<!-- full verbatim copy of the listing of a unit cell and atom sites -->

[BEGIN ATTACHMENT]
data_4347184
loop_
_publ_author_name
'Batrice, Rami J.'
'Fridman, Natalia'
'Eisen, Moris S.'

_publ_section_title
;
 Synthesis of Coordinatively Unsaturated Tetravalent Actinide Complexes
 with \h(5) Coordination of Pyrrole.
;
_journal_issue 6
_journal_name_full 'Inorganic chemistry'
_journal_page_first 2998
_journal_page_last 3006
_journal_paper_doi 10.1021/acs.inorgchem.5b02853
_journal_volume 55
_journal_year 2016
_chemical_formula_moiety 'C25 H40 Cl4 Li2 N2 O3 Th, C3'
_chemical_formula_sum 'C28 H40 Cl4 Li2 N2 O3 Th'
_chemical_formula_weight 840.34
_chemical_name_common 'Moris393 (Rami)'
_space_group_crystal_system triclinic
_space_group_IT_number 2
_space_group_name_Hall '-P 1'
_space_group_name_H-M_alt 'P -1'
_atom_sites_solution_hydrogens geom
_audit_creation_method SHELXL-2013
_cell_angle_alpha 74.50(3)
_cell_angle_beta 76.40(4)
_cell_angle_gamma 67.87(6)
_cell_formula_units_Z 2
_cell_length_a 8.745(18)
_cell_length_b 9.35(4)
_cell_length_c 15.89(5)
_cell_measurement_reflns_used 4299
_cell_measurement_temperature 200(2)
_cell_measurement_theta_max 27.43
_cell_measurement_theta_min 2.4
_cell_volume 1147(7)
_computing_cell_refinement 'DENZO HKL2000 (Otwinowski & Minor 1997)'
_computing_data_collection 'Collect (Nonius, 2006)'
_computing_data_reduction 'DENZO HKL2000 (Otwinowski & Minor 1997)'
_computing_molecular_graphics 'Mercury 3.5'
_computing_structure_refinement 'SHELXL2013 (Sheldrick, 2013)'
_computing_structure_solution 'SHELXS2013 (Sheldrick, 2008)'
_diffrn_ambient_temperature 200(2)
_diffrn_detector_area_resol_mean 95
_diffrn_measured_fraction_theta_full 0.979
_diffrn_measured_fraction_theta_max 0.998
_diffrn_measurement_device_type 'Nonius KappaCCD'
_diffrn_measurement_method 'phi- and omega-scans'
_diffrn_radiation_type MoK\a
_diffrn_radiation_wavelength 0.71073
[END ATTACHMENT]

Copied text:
data_4347184
loop_
_publ_author_name
'Batrice, Rami J.'
'Fridman, Natalia'
'Eisen, Moris S.'

_publ_section_title
;
 Synthesis of Coordinatively Unsaturated Tetravalent Actinide Complexes
 with \h(5) Coordination of Pyrrole.
;
_journal_issue 6
_journal_name_full 'Inorganic chemistry'
_journal_page_first 2998
_journal_page_last 3006
_journal_paper_doi 10.1021/acs.inorgchem.5b02853
_journal_volume 55
_journal_year 2016
_chemical_formula_moiety 'C25 H40 Cl4 Li2 N2 O3 Th, C3'
_chemical_formula_sum 'C28 H40 Cl4 Li2 N2 O3 Th'
_chemical_formula_weight 840.34
_chemical_name_common 'Moris393 (Rami)'
_space_group_crystal_system triclinic
_space_group_IT_number 2
_space_group_name_Hall '-P 1'
_space_group_name_H-M_alt 'P -1'
_atom_sites_solution_hydrogens geom
_audit_creation_method SHELXL-2013
_cell_angle_alpha 74.50(3)
_cell_angle_beta 76.40(4)
_cell_angle_gamma 67.87(6)
_cell_formula_units_Z 2
_cell_length_a 8.745(18)
_cell_length_b 9.35(4)
_cell_length_c 15.89(5)
_cell_measurement_reflns_used 4299
_cell_measurement_temperature 200(2)
_cell_measurement_theta_max 27.43
_cell_measurement_theta_min 2.4
_cell_volume 1147(7)
_computing_cell_refinement 'DENZO HKL2000 (Otwinowski & Minor 1997)'
_computing_data_collection 'Collect (Nonius, 2006)'
_computing_data_reduction 'DENZO HKL2000 (Otwinowski & Minor 1997)'
_computing_molecular_graphics 'Mercury 3.5'
_computing_structure_refinement 'SHELXL2013 (Sheldrick, 2013)'
_computing_structure_solution 'SHELXS2013 (Sheldrick, 2008)'
_diffrn_ambient_temperature 200(2)
_diffrn_detector_area_resol_mean 95
_diffrn_measured_fraction_theta_full 0.979
_diffrn_measured_fraction_theta_max 0.998
_diffrn_measurement_device_type 'Nonius KappaCCD'
_diffrn_measurement_method 'phi- and omega-scans'
_diffrn_radiation_type MoK\a
_diffrn_radiation_wavelength 0.71073